Proton Pump Inhibitors (PPI’s)

PPI’s are pretty much the heavy metal of heartburn medications. They pack the most powerful punch, and are often the last available option when it comes to heartburn medication. What are PPI’s? They are the most common drug prescribed by doctors for the relief of severe GERD symptoms, and you’ve probably heard of the more popular ones like Prevacid, Prilosec, Zegaird, Nexium, omeprazole, and lansoprazole.

These drugs reduce acid production in the stomach in a powerful way. They work by completely blocking the production of stomach acid, suppressing the system in the stomach known as the “proton pump” and stopping the production of acid completely. The effects can last for up to 3 days, making these incredibly appealing to patients who suffer daily symptoms from their GERD.

When you start on PPI’s they can take 3- 4 days to relieve symptoms. They’re not designed for immediate relief, and are often prescribed by the doctor for two weeks or longer. When it comes to heartburn medications, PPI’s provide the best results for more serious conditions. They can help prevent ulcerations and strictures from forming in the stomach. With that being said, they’re also the most dangerous.

PPI’s work by blocking the production of acid in your stomach, something which generally leads to the relief of reflux symptoms like heartburn. The problem is that stomach acid not only helps digest food, but also has a barrier function against various pathogens. When there’s less stomach acid, you’re left more vulnerable to nutritional deficiencies and infections. That’s not a huge issue if you’re taking the medication on an as-needed basis for a couple of weeks, but over the span of a few years that vulnerability drastically increases your risk of serious health problems. Health issues like increased risk of kidney disease, vulnerability to nutritional deficiencies and infections, and even increased risk of heart disease and dementia have been linked to the long-term use of PPI’s.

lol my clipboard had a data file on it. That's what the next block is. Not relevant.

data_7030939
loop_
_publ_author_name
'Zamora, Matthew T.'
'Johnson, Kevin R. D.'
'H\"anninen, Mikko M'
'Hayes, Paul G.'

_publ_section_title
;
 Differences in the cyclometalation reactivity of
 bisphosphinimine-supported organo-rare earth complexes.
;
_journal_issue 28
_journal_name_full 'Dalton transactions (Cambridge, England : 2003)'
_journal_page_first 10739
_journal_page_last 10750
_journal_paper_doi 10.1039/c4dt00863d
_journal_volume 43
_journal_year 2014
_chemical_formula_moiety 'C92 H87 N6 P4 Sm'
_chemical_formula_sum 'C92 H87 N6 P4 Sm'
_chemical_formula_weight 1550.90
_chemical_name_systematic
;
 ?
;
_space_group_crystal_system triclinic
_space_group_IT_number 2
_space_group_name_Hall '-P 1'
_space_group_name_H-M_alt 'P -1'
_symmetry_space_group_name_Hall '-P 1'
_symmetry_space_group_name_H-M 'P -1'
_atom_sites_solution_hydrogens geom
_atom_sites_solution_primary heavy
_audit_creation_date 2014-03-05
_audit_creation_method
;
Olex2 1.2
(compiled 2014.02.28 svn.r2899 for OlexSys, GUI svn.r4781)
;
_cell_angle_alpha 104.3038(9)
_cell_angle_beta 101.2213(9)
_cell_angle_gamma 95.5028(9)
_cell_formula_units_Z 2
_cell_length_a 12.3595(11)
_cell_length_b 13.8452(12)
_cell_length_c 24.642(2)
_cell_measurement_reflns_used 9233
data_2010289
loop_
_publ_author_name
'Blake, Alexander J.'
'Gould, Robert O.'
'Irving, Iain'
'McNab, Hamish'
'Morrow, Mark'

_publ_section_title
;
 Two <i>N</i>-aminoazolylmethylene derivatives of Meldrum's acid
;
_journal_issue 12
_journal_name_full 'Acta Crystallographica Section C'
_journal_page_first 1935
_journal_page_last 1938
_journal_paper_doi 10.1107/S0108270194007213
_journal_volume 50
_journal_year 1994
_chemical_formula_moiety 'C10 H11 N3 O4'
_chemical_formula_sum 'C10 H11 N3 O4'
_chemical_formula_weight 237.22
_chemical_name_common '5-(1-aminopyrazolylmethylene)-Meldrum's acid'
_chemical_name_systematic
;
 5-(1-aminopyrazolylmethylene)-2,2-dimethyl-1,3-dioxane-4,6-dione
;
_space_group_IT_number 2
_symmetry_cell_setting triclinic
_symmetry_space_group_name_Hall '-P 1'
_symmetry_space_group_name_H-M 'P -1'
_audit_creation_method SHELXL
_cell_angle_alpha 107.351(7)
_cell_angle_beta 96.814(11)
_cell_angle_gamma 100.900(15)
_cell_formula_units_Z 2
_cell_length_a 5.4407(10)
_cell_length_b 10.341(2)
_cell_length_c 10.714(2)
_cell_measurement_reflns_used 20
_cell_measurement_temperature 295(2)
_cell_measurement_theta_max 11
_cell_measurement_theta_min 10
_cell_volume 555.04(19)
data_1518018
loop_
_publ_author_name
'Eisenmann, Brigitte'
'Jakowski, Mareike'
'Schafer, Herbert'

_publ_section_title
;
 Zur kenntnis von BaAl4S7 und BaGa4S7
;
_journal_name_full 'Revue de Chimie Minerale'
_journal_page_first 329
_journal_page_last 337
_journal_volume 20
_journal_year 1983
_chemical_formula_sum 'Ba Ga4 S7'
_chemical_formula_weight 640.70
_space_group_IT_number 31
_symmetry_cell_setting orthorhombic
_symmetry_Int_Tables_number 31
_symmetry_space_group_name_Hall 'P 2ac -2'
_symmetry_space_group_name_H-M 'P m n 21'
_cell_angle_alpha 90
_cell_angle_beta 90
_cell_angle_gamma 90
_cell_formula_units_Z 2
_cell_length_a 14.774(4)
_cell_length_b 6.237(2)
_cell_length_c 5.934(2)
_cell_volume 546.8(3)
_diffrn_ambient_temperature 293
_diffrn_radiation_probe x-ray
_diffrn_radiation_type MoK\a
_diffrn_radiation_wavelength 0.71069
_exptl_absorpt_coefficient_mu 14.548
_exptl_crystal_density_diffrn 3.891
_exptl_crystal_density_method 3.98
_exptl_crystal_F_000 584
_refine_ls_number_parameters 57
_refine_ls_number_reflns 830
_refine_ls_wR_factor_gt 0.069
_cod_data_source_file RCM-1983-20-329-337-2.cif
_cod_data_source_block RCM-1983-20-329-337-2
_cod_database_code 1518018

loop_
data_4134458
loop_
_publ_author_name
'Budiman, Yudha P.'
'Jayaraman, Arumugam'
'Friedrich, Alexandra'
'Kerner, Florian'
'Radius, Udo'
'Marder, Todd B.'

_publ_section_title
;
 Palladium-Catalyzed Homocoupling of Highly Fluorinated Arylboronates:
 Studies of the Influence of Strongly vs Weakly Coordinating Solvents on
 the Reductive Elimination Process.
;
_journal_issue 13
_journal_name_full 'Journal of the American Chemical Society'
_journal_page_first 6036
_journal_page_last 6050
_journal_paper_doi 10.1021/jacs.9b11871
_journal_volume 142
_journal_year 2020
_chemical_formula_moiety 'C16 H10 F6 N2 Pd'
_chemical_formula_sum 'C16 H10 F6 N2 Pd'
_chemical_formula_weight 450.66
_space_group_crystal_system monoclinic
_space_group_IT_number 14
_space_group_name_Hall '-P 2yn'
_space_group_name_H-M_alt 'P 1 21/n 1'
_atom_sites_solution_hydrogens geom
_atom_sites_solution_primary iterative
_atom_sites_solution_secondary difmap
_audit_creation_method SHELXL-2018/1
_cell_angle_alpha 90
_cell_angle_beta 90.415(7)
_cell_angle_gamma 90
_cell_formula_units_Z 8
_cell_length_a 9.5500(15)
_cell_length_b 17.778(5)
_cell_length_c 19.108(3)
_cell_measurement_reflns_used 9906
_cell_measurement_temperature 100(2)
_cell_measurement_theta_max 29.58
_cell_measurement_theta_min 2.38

Another issue is that most patients have difficulties discontinuing their PPI’s once they’ve been on them for too long. There’s a kick-back effect when you stop taking the medications, and the amount of acid in your digestive system often surges, leaving patients with symptoms like excruciating stomach pain and increased heartburn. It’s a nasty business, but there are tricks for safely weaning yourself off PPI medications.

Regardless of what type of heartburn medication you’re thinking about using, whether it’s something as simple as the occasional Tums or something more heavy-duty like PPI’s, it’s important to remember that heartburn medications simply relieve symptoms, they do not cure the root cause. Often lifestyle changes in eating, losing weight, and surgery are needed to repair the damage to the esophagus and stomach. Only use medications according to instructions and always talk with your doctor before stopping, starting, or changing medications.

If you suffer from moderate to severe symptoms of GERD, make an appointment to learn about treatments for GERD that will address the root issue and bring you long-term symptom relief, like minimally invasive anti-reflux surgery.